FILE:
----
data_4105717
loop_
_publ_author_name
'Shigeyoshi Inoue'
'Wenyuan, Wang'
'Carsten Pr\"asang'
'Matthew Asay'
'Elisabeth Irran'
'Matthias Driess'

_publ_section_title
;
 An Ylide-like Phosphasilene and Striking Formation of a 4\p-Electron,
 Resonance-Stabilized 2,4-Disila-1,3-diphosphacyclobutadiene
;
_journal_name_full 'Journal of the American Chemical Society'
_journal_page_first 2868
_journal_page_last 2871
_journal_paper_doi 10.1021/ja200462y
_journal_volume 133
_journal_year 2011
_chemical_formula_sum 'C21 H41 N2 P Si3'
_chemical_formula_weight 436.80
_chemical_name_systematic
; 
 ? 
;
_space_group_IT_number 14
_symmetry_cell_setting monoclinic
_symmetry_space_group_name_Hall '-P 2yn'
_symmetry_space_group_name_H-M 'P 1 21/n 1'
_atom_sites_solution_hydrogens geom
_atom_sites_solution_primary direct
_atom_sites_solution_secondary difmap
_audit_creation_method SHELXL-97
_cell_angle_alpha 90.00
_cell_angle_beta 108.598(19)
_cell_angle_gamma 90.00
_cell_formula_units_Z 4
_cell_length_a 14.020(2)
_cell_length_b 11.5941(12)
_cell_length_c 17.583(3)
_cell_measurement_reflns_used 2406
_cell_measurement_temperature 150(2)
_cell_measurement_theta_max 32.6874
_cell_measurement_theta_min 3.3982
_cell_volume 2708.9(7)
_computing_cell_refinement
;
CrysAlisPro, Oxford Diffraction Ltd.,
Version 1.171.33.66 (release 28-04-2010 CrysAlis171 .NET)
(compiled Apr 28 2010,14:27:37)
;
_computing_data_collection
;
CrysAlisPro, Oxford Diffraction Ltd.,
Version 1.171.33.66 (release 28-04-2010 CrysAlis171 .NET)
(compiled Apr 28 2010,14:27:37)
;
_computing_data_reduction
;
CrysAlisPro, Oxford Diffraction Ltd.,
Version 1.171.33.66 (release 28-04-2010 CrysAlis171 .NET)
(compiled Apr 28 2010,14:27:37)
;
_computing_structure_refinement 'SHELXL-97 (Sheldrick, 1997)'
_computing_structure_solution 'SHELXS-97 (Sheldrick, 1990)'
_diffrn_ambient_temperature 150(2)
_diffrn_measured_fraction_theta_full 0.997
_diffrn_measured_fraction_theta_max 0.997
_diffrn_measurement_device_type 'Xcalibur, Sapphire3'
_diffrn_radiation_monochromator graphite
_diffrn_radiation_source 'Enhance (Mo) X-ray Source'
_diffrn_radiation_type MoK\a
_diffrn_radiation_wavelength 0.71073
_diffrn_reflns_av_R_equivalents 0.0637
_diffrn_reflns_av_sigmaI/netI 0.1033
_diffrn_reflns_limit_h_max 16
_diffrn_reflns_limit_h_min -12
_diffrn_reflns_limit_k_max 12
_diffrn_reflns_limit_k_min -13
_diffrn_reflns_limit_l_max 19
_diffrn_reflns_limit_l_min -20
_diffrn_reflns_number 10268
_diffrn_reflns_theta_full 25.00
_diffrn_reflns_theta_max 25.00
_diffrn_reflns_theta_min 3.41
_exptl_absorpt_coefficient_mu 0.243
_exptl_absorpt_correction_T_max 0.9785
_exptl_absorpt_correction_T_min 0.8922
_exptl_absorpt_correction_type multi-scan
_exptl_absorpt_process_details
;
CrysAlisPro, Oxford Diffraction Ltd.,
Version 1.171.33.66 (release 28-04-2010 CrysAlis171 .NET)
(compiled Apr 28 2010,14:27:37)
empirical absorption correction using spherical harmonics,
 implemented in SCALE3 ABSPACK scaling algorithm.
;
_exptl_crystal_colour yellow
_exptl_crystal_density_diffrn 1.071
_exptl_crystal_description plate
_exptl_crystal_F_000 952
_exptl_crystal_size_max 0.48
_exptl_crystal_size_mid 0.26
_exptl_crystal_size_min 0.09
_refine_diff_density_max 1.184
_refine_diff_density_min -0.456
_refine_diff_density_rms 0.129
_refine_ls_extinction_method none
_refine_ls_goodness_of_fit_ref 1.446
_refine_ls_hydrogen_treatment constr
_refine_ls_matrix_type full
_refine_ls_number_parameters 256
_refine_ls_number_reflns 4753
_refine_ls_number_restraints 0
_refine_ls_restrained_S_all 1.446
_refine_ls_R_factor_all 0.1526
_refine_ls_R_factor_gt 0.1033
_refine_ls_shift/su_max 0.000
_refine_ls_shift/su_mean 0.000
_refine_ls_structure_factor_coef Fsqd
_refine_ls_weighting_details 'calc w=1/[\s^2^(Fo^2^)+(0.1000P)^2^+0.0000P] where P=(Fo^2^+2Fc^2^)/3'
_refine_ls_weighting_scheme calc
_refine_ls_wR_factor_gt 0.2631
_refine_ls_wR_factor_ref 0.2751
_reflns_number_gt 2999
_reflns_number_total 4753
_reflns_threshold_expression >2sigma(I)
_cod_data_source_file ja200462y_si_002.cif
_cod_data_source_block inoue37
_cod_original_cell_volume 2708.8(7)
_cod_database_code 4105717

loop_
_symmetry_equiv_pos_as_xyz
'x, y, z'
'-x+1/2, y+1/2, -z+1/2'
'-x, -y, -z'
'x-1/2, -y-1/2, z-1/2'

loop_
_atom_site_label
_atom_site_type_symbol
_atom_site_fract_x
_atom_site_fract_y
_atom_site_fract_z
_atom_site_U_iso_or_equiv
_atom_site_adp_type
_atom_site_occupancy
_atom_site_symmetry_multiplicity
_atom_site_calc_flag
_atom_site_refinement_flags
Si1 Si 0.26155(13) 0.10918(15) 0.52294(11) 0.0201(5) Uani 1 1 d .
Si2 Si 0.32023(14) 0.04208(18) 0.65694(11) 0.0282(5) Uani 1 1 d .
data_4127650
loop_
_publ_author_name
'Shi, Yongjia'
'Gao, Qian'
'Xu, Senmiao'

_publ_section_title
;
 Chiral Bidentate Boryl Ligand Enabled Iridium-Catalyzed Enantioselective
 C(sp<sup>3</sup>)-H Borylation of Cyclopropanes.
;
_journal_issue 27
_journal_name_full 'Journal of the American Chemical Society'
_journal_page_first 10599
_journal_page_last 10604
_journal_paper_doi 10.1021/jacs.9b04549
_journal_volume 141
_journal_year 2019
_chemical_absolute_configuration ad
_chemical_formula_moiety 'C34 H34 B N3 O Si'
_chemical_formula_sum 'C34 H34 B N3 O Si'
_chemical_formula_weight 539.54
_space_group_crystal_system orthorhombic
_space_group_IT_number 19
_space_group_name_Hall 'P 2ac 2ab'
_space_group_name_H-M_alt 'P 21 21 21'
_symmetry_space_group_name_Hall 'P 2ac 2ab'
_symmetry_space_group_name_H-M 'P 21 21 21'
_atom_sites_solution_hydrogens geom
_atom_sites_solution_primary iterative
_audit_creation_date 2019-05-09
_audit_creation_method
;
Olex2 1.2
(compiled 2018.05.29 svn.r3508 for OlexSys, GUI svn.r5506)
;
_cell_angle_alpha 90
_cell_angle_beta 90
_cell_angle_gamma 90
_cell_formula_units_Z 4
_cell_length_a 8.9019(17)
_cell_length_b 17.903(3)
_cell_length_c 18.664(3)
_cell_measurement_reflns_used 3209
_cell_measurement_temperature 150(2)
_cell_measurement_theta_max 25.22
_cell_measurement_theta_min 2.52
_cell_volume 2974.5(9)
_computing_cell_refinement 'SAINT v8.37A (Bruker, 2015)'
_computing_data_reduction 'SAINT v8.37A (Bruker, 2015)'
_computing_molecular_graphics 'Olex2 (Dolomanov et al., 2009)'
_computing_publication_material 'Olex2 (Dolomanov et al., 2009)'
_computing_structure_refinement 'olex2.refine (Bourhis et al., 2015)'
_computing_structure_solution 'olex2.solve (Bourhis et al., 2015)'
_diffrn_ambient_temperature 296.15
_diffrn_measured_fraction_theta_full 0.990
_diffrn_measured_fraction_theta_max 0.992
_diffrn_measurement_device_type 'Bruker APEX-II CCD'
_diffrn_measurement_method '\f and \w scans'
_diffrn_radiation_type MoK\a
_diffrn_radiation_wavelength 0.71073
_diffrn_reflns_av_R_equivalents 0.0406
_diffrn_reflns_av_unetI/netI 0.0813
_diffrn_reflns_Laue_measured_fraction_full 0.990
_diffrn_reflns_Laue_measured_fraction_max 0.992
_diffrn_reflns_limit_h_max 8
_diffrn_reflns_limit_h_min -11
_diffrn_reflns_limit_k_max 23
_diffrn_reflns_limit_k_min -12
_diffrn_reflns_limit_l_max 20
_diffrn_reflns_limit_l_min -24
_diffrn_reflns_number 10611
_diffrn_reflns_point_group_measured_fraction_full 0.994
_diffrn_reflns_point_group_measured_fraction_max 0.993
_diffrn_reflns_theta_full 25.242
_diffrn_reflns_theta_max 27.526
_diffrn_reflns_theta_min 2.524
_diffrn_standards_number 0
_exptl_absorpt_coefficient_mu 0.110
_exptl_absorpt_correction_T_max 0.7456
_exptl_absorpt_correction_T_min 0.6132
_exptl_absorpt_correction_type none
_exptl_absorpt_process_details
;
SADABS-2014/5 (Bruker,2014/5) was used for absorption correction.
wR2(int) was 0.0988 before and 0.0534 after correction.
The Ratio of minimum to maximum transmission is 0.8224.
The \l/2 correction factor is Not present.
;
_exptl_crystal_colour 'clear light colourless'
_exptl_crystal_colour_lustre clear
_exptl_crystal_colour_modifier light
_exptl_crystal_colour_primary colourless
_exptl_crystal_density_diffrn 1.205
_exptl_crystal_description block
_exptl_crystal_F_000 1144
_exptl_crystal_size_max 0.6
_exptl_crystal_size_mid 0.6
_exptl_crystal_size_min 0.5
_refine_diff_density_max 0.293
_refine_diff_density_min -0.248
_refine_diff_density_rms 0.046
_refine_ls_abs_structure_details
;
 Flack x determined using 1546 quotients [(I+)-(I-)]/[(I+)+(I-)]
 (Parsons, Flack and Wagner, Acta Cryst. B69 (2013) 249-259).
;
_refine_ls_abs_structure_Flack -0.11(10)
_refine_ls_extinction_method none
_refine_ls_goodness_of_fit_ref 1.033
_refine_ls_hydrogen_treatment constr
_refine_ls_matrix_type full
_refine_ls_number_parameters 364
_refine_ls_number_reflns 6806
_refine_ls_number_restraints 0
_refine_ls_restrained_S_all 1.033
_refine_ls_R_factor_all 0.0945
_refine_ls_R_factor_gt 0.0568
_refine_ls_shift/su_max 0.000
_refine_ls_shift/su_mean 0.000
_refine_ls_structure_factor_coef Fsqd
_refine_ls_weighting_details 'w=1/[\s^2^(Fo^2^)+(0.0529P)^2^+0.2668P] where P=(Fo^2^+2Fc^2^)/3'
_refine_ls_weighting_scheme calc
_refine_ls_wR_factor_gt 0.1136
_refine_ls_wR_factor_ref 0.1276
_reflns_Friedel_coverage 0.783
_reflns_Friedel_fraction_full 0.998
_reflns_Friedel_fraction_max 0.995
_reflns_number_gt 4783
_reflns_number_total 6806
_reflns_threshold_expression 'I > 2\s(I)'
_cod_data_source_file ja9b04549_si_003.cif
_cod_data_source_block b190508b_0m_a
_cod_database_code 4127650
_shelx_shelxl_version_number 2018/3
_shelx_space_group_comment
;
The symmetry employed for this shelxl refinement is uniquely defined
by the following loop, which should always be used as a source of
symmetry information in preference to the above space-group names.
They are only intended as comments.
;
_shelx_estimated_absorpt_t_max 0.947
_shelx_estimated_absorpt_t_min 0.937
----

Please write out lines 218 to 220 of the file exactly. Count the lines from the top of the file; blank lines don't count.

_diffrn_reflns_limit_h_max 8
_diffrn_reflns_limit_h_min -11
_diffrn_reflns_limit_k_max 23